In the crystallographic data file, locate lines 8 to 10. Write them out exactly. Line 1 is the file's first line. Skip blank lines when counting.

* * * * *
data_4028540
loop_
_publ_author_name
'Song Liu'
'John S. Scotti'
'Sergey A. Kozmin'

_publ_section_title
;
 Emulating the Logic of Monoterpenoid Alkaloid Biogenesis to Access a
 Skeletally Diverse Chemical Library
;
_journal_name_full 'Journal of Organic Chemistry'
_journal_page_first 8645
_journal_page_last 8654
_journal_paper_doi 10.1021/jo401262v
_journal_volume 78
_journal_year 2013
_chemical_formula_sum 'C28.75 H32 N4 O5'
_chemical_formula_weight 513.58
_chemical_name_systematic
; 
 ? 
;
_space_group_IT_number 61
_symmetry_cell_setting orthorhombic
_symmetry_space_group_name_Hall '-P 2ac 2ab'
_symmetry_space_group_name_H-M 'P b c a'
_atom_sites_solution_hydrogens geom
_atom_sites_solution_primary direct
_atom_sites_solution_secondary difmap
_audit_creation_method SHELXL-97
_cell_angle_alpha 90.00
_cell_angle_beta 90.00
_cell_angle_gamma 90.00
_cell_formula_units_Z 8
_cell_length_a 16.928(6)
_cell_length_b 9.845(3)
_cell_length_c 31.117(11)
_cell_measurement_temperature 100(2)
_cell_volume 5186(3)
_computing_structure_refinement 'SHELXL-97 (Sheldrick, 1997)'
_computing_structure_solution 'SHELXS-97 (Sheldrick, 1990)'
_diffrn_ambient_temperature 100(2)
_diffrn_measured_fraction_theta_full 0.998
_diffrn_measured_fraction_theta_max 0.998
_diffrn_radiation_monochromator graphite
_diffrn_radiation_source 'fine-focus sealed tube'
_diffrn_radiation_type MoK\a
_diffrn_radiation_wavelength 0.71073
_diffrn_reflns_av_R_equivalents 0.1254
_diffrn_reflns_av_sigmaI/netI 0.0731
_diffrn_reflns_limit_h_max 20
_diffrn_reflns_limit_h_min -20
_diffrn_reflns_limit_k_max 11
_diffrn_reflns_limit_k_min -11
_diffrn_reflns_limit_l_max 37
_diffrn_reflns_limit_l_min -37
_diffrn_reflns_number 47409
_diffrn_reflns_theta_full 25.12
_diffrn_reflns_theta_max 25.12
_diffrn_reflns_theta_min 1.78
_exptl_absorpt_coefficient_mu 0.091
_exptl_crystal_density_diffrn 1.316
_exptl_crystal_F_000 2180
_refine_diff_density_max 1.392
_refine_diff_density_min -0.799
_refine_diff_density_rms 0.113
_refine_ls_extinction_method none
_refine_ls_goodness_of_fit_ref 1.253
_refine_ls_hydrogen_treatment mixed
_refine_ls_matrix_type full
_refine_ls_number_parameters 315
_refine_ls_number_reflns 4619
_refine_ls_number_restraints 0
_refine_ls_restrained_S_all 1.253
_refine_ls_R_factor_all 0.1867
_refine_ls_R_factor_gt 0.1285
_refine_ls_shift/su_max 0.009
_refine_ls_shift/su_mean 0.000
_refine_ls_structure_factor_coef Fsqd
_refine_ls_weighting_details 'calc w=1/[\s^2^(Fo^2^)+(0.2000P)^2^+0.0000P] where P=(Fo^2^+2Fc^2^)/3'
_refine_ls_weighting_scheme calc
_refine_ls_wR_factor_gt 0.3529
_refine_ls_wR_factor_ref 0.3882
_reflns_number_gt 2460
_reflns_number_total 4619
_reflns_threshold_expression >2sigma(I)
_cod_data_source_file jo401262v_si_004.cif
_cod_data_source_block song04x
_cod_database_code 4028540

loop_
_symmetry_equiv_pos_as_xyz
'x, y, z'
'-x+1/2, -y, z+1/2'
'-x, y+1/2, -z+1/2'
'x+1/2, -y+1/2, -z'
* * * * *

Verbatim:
;
 Emulating the Logic of Monoterpenoid Alkaloid Biogenesis to Access a
 Skeletally Diverse Chemical Library